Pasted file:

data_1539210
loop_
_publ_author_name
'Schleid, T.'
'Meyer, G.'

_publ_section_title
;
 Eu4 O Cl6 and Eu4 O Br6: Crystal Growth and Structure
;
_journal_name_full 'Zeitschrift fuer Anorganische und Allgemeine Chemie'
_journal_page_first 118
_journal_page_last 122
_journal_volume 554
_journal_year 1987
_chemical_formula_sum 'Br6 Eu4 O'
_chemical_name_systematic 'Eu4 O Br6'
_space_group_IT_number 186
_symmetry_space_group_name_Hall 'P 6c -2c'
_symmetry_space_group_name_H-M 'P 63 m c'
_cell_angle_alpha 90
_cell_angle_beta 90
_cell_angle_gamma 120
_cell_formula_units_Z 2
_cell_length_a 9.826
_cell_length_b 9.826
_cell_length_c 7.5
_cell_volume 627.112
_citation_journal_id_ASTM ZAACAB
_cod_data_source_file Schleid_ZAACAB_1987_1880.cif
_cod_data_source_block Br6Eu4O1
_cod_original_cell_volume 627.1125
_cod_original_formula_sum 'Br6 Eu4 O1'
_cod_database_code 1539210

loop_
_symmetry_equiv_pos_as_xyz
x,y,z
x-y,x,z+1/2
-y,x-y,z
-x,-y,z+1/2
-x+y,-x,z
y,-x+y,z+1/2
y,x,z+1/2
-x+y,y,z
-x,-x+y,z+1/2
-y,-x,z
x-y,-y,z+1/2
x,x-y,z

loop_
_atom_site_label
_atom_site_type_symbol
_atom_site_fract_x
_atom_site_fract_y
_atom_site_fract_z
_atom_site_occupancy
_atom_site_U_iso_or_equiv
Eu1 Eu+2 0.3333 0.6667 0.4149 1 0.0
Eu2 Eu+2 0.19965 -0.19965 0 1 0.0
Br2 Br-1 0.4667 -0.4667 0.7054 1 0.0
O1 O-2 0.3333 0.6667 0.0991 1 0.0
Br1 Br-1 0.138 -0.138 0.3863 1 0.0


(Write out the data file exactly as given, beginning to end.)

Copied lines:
data_1539210
loop_
_publ_author_name
'Schleid, T.'
'Meyer, G.'

_publ_section_title
;
 Eu4 O Cl6 and Eu4 O Br6: Crystal Growth and Structure
;
_journal_name_full 'Zeitschrift fuer Anorganische und Allgemeine Chemie'
_journal_page_first 118
_journal_page_last 122
_journal_volume 554
_journal_year 1987
_chemical_formula_sum 'Br6 Eu4 O'
_chemical_name_systematic 'Eu4 O Br6'
_space_group_IT_number 186
_symmetry_space_group_name_Hall 'P 6c -2c'
_symmetry_space_group_name_H-M 'P 63 m c'
_cell_angle_alpha 90
_cell_angle_beta 90
_cell_angle_gamma 120
_cell_formula_units_Z 2
_cell_length_a 9.826
_cell_length_b 9.826
_cell_length_c 7.5
_cell_volume 627.112
_citation_journal_id_ASTM ZAACAB
_cod_data_source_file Schleid_ZAACAB_1987_1880.cif
_cod_data_source_block Br6Eu4O1
_cod_original_cell_volume 627.1125
_cod_original_formula_sum 'Br6 Eu4 O1'
_cod_database_code 1539210

loop_
_symmetry_equiv_pos_as_xyz
x,y,z
x-y,x,z+1/2
-y,x-y,z
-x,-y,z+1/2
-x+y,-x,z
y,-x+y,z+1/2
y,x,z+1/2
-x+y,y,z
-x,-x+y,z+1/2
-y,-x,z
x-y,-y,z+1/2
x,x-y,z

loop_
_atom_site_label
_atom_site_type_symbol
_atom_site_fract_x
_atom_site_fract_y
_atom_site_fract_z
_atom_site_occupancy
_atom_site_U_iso_or_equiv
Eu1 Eu+2 0.3333 0.6667 0.4149 1 0.0
Eu2 Eu+2 0.19965 -0.19965 0 1 0.0
Br2 Br-1 0.4667 -0.4667 0.7054 1 0.0
O1 O-2 0.3333 0.6667 0.0991 1 0.0
Br1 Br-1 0.138 -0.138 0.3863 1 0.0